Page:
As the world fixates on US elections and the Presidential race, I thought this reflection on Psalm 90 by Tim and Julie Tennant, was a fitting read. We can become overwhelmed with the news cycle, and anxious about events taking place, but Psalms like this one remind us to fix our eyes on God. We are not in control, and the world is not out of control. The following is from Timothy and Julie Tennent. A Meditative Journey through the Psalms (Kindle Locations 2105-2128). Seedbed Publishing.
BOOK FOUR OF THE PSALMS OPENS WITH PSALM 90, The psalm of Moses. This makes this psalm very ancient, since it precedes the life of David and the exile out of which most of the other psalms arise. This psalm is a wonderful way to begin this book because it is both a historical and spiritual “stepping back” to capture a renewed perspective on life apart from the day-to-day challenges we face. Thus, this psalm serves as a kind of reset button after all the anguish and trials of Book Three.
The grandeur and majesty of this psalm is powerful and inspiring. The opening line, “Lord, you have been our dwelling place throughout all generations” (v. 1), sets the tone for Psalm 90. This psalm reasserts the eternality and majesty of God: “Before the mountains were born or you brought forth the earth and the world, from everlasting to everlasting you are God” (v. 2).
The psalm then begins to offer a contrast between God’s grandeur, eternality, and majesty and our own fleeting existence. In contrast to his lofty grandeur, verse 3 reminds us that we are but dust, an obvious reminder of the creation account in Genesis, in which we are made from the dust of the earth (Gen. 2: 7).
The eternality of God is then contrasted with our temporality. About God, Moses declares, “For a thousand years in your sight are like a day that has just gone by, or like a watch in the night” (Ps. 90: 4). In contrast, “the length of our days is seventy years— or eighty, if we have the strength” (v. 10). Even those days are full of “trouble and sorrow” and “quickly pass” away (v. 10).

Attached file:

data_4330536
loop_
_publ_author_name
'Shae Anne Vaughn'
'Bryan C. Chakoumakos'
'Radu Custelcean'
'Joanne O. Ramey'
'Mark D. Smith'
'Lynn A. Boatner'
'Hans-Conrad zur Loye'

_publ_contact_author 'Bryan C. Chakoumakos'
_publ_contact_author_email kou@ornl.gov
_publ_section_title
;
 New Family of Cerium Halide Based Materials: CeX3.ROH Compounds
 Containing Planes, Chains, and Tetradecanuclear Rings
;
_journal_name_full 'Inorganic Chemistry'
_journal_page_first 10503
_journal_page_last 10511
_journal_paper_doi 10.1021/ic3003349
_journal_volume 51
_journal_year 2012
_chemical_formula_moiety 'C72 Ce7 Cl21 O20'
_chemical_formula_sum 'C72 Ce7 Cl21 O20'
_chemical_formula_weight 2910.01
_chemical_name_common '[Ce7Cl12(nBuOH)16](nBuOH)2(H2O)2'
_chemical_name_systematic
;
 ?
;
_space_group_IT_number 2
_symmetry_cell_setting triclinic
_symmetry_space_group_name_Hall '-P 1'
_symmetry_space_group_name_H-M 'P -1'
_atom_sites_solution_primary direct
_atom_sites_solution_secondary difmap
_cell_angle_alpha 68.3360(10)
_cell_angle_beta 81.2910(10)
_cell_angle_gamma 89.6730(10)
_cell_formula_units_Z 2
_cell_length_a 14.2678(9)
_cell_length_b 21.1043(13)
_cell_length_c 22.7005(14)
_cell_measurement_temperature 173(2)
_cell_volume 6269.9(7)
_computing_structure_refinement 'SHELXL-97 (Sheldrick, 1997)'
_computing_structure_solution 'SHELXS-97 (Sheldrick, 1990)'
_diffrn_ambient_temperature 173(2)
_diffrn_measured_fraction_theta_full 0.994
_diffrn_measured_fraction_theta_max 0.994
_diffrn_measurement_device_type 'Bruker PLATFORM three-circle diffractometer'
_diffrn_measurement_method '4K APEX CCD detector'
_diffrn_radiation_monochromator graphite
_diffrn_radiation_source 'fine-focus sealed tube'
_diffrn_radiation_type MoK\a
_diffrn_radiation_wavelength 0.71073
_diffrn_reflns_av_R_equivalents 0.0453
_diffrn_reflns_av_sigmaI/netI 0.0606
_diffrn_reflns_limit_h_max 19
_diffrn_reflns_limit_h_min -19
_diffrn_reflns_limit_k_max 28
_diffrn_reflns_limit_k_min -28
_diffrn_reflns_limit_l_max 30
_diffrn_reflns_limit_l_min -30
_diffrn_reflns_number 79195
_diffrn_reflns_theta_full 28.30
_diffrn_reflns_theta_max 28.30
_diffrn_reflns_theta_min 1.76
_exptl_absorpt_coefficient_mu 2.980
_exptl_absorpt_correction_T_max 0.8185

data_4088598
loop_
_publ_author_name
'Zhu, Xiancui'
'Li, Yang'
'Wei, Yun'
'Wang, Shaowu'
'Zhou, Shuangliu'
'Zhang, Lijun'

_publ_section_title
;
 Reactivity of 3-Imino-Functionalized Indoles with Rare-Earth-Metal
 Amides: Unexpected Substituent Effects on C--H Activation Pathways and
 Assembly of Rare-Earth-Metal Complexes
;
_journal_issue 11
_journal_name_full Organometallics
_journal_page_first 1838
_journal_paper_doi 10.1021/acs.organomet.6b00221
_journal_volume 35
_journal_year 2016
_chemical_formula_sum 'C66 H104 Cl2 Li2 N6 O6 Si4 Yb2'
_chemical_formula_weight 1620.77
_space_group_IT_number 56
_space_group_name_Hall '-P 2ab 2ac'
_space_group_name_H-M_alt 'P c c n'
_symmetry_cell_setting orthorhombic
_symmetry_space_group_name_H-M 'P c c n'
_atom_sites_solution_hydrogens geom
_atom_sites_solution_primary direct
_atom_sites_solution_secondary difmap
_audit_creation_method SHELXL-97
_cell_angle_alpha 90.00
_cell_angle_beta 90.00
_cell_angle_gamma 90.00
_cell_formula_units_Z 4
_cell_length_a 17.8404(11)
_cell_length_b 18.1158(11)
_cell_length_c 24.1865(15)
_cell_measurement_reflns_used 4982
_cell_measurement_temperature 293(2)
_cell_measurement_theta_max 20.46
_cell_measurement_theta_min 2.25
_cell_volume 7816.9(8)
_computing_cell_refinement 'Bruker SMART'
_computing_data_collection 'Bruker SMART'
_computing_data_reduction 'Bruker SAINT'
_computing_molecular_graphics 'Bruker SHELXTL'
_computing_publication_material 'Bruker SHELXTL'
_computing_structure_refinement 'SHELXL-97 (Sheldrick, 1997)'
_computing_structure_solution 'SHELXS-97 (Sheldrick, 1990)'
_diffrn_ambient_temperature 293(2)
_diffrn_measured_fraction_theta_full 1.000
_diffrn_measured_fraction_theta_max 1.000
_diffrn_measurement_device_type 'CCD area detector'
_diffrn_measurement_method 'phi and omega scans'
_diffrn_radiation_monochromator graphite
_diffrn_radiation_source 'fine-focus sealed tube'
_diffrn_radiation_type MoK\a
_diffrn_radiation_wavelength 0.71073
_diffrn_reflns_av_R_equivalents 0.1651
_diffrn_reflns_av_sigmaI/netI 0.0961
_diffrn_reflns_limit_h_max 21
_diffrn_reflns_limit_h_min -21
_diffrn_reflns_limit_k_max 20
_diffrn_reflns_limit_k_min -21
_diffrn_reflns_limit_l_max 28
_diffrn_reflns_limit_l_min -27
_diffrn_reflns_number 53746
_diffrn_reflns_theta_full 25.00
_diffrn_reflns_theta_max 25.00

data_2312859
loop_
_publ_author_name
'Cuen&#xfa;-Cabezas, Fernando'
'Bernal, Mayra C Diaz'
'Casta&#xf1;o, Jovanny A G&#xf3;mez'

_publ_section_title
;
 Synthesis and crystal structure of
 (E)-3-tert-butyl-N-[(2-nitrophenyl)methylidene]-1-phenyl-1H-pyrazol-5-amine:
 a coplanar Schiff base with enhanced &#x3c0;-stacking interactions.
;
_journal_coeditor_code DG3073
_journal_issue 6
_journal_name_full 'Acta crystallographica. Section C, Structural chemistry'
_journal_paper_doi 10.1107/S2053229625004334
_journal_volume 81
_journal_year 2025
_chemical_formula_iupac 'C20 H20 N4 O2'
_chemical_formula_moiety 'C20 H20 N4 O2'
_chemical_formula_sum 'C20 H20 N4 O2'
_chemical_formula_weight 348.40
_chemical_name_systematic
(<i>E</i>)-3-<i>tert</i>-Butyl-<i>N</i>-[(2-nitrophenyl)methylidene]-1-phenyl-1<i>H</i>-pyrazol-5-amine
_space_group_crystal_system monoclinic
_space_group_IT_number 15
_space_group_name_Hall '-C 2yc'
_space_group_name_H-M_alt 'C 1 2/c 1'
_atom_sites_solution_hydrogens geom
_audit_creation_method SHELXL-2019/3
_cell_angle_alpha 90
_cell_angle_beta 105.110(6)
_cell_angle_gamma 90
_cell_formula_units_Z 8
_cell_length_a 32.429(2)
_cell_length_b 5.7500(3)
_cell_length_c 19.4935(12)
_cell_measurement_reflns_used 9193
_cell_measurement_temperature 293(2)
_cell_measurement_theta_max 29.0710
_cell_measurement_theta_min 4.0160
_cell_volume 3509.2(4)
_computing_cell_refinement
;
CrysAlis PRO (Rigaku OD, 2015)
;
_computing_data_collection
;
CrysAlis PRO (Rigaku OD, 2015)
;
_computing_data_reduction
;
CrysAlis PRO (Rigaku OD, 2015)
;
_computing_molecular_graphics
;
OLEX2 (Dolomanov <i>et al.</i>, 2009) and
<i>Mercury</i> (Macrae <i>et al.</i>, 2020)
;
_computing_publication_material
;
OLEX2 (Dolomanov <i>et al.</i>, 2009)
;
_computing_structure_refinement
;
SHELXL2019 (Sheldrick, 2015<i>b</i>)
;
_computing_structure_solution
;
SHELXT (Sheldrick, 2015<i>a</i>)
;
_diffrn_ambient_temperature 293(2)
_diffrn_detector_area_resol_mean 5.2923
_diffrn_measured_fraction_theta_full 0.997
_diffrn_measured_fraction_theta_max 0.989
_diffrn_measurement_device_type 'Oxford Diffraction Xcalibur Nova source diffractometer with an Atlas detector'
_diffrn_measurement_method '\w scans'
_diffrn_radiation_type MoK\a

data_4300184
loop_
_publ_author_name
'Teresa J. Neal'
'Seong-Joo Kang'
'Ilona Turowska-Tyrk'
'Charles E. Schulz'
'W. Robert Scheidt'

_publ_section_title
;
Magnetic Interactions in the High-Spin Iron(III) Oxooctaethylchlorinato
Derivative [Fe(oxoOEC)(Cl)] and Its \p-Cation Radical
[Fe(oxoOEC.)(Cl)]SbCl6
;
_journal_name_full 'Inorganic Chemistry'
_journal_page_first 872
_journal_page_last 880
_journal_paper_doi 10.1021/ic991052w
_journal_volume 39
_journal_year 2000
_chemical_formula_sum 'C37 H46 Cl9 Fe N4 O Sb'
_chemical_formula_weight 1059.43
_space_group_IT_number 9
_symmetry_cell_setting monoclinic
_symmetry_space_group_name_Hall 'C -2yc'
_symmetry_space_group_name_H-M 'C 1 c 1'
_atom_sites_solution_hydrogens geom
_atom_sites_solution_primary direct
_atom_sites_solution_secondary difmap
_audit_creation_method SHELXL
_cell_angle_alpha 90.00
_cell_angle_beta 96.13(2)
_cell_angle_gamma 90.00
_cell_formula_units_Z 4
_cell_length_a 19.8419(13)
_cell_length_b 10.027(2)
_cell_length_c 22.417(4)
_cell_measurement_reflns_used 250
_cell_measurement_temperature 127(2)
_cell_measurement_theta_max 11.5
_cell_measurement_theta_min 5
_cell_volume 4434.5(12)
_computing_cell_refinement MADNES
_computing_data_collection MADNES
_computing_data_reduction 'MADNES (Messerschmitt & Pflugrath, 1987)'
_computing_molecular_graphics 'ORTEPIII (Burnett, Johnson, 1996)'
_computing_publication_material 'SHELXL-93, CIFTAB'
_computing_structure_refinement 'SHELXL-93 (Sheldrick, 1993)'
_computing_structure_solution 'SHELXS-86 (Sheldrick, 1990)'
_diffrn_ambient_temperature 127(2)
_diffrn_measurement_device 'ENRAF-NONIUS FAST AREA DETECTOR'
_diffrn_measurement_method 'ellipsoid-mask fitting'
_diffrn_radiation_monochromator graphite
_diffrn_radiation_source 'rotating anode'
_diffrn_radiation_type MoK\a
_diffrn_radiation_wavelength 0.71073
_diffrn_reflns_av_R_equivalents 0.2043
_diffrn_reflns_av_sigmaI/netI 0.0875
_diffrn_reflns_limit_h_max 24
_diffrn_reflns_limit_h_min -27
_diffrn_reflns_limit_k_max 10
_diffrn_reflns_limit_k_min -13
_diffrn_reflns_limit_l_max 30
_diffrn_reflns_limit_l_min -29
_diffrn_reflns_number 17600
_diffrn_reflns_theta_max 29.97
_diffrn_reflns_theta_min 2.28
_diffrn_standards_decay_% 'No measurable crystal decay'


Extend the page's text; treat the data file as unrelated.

This psalm is an important reality check, much like Job 38– 41. It reminds us of who God is, and who we are. We are not God; he is. It teaches us humility. It grants us much-needed perspective. It enables us, to use the words of this psalm, “to number our days aright, that we may gain a heart of wisdom” (v. 12). In the hymn tradition, Isaac Watts set this psalm into hymn form with the beautiful text, “O God, Our Help in Ages Past.” In several of the monastic traditions, this psalm, quite appropriately, is sung or recited at the dawn of each day. The intention, in whatever way we encounter Psalm 90, is to enable the worshipper to gain a proper perspective at the start of the day, before all the distorted adorations and skewed perspectives of this world begin to bombard us.
With this renewed perspective, our daily frailty is met with his enduring strength; our life in the press and rush of time is tempered by the sure knowledge that God is eternal and outside of time. He meets us “in the morning” with his “unfailing love” (v. 14) and enables us to be his regents and ambassadors in the world. Knowing who God is and who we are enables “the favor of the Lord our God [to] rest upon us” and assures us that he will “establish the work of our hands” (v. 17).
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